Braking Distances: Key Facts to Prepare You for the Theory Test

foot on a brake

From a safety perspective, braking distances are one of the most crucial things you need to learn in advance of your theory test.

However, your knowledge shouldn’t just be confined to metres and feet. It is important to understand the factors which can affect the distance that it will take you to come to a complete stop safely.

The Difference between Braking Distance and Stopping Distance

Braking distance is the term used to describe the length you will have travelled as soon as your foot begins pressing down on the pedal. However, before this process can begin, you will have a thinking distance -- and this accounts for the time you’ll take before realising there’s a hazard ahead that requires you to slow down. When braking distance and thinking distance are combined, the total is your stopping distance.

What Are the Average Thinking Distances?

This is going to depend on the speed you’re travelling at. When you’re abiding by the limit in a 20mph zone, you normally will have travelled 6m (roughly 20ft) before you make the decision to brake.

For every 10mph above this, your thinking distance rises in increments of 3m (approximately 10ft). Therefore, in a 30mph zone it will be 9m, in a 40mph zone it will be 12m, and so on and so forth.

Now, Add on Your Braking Distance

On top of the thinking distances we have just discussed, it’s time to factor in your braking distance. At 20mph and in good conditions, your car would take 6m to stop once the brakes are applied -- creating a total of 12m.

At 30mph, your braking distance increases to 14m (a 23m total when thinking distance is included). Your braking distance is 24m at 40mph, 38m at 50mph, 55m at 60mph, and a whopping 75m at 70mph.

It’s a good idea to think about this in car lengths. At 70mph -- the legal limit on a motorway -- it will take you 24 car lengths to come to a complete stop. Keeping your distance from the vehicles in front of you is crucial, as it will allow you plenty of time to respond and slow down if they suddenly have to apply their brakes.

6 Factors Which Affect Your Stopping Distance

  1. All of the distances that we’ve talked about so far can be found in further detail in your copy of The Highway Code. But there’s one thing we have to stress: these figures are based on road conditions being good, and the following factors can prolong your stopping distances further if the right precautions aren’t taken.

  2. 1

    Your Brakes

    Unsurprisingly, the condition of your brakes will determine whether you can achieve optimal braking distances. You need to keep them well maintained by ensuring that the friction material on the brake pad doesn’t wear down over time. Driving through deep water can also cause moisture which will have a detrimental impact on performance.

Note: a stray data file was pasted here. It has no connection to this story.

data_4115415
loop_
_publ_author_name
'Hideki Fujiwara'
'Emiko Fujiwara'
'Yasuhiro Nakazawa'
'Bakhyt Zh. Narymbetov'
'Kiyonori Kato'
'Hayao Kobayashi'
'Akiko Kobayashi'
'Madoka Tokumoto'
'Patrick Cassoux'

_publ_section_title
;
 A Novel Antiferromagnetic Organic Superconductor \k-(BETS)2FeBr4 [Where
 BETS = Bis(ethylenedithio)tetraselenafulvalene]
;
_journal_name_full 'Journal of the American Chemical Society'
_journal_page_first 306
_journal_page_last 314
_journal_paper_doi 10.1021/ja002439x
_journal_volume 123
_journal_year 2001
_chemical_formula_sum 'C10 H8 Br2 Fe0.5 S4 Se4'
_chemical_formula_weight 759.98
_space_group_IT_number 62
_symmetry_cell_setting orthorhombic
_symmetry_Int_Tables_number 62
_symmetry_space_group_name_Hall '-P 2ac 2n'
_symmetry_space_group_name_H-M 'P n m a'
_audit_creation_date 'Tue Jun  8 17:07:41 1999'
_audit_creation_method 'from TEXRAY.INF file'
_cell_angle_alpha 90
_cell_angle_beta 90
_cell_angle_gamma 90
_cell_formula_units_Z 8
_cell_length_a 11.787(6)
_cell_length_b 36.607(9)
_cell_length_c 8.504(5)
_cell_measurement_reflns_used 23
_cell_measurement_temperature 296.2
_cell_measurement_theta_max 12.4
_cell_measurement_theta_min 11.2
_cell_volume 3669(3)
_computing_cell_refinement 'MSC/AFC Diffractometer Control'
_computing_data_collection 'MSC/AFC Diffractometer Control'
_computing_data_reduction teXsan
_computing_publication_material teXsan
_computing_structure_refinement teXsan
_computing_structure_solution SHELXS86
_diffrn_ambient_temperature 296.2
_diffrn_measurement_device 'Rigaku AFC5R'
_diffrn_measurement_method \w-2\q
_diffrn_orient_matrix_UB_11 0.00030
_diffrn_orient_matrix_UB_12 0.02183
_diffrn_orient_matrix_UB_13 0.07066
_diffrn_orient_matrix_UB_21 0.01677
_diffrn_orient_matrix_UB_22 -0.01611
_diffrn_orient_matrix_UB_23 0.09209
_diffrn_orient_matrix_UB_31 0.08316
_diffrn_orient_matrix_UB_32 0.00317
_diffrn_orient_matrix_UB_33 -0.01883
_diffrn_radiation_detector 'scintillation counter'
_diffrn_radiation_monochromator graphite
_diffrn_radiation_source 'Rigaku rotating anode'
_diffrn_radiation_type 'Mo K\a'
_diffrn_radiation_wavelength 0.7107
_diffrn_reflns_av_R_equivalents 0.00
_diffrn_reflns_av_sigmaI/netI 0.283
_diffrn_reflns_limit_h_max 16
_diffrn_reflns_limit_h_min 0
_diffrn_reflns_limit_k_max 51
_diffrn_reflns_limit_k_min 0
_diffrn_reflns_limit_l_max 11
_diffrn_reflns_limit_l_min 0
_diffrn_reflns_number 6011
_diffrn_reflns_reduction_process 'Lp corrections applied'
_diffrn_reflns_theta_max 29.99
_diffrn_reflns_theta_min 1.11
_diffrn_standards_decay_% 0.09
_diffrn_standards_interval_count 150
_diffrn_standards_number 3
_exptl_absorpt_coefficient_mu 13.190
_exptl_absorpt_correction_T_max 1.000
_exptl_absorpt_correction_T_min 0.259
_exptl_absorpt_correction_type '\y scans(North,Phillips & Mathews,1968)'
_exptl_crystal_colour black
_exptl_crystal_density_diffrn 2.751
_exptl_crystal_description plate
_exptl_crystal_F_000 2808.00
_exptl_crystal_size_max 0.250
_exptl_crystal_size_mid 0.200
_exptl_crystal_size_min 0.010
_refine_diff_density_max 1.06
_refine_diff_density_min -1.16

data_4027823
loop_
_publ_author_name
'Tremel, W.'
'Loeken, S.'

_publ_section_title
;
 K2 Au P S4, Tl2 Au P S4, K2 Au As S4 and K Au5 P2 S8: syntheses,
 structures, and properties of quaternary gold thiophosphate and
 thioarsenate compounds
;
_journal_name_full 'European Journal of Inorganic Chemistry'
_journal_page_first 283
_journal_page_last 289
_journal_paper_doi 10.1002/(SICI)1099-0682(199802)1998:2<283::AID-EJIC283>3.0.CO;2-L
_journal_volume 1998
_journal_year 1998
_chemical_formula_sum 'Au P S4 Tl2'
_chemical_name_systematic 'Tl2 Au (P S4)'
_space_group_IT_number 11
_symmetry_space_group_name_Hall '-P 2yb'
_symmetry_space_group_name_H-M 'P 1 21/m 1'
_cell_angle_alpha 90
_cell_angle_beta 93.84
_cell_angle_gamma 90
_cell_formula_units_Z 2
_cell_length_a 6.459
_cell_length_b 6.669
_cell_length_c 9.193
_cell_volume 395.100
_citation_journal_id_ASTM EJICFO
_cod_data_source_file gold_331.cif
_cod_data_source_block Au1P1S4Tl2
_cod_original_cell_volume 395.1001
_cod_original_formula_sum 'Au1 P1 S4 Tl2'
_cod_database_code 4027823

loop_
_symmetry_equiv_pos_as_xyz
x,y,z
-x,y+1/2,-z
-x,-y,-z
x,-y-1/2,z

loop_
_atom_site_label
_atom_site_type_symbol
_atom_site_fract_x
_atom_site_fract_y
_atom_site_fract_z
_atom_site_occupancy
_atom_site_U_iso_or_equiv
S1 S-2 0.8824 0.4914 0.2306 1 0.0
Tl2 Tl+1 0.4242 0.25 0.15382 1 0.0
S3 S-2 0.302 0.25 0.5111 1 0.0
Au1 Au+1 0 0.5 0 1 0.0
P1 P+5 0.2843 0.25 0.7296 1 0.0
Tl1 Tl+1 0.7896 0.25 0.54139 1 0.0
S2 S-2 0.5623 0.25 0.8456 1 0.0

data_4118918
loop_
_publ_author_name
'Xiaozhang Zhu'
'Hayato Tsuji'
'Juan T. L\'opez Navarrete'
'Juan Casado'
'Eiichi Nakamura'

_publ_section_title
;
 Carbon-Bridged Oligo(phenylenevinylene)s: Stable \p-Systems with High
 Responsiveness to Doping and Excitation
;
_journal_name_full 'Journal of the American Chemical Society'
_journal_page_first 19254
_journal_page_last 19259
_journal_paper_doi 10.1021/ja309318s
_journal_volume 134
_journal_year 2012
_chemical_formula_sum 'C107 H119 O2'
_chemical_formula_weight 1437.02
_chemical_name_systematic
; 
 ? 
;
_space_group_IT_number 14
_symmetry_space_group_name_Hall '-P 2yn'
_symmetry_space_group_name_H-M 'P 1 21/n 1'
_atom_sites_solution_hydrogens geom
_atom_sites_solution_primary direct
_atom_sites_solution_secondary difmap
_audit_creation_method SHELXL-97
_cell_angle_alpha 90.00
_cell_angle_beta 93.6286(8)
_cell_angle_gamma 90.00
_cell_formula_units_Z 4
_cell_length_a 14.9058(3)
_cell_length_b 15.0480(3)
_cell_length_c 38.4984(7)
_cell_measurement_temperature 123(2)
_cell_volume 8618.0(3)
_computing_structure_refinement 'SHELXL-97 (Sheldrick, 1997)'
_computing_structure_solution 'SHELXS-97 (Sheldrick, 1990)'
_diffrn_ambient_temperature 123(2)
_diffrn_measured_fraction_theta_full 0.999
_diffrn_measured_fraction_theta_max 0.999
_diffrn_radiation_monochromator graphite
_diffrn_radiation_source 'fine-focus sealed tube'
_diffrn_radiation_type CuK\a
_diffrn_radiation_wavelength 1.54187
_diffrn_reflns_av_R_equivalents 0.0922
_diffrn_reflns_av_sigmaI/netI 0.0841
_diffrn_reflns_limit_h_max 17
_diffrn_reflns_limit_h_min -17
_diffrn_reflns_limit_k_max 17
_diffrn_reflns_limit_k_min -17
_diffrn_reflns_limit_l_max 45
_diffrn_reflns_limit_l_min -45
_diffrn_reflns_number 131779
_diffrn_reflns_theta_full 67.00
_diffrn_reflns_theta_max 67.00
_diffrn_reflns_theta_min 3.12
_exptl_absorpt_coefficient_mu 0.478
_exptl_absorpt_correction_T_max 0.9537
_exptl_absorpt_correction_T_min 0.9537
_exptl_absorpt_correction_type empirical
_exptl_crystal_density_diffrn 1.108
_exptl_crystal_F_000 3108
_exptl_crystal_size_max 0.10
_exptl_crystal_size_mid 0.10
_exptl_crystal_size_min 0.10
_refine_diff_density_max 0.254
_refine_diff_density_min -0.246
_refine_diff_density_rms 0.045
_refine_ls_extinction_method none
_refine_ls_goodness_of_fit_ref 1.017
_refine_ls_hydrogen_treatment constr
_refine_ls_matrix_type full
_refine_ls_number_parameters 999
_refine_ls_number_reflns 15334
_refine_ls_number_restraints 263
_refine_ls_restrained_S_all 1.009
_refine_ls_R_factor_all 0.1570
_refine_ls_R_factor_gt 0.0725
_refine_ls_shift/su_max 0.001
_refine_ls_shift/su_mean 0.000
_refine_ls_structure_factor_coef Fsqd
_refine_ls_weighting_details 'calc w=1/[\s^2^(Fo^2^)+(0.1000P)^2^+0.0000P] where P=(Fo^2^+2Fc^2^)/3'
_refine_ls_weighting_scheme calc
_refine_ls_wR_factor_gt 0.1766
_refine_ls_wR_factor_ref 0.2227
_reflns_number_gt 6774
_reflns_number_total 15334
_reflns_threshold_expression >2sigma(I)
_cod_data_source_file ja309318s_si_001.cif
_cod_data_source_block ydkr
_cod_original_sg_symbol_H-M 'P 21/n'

3. 2

    Your Tyres

    Whether underinflated or overinflated, the pressure of your tyres can affect the amount of traction your car has. You should make sure that you check the tyre pressure on a monthly basis and ensure you’re complying with the recommendations made in your car’s manual. Make sure you know the law surrounding tyre tread, too. You will need to change any wheels which have a depth of 1.6mm or less, as these tyres are going to be unsafe and could double your usual stopping distance even in good conditions.

  4. 3

    The Weather

    A good rule of thumb to bear in mind is that your usual stopping distances will double if the road is wet, and be 10 times greater than normal if you’re driving on icy surfaces. Whenever out and about in poor conditions, don’t be afraid to take your time and make every effort to maximise your visibility.

  5. 4

    Being Distracted

    In-car technology, such as your sat nav and even your hands-free mobile, can divert your attention away from the road ahead of you -- stealing precious seconds of thinking time and causing you to brake more erratically when an immediate hazard lies ahead.

  6. 5

    Being under the Influence of Alcohol

    Your reaction times slow considerably when you drink alcohol, and if a pedestrian was to begin crossing the road unexpectedly, it could take an extra few seconds before you begin an emergency stop.

  7. 6

    Exhaustion

    You should always take regular breaks when you are driving long distances, as tiredness has a severe effect on your ability to make fast decisions. Current recommendations include trying to share driving responsibilities if you’re on a road trip with family and friends. Plus, if you’re on a long journey, do try and pull over into a service station for a 15-minute break every two hours or so. This will give you the chance to refresh yourself and stay alert.

To practise theory questions about stopping distances, make sure you head to TopTests.co.uk.

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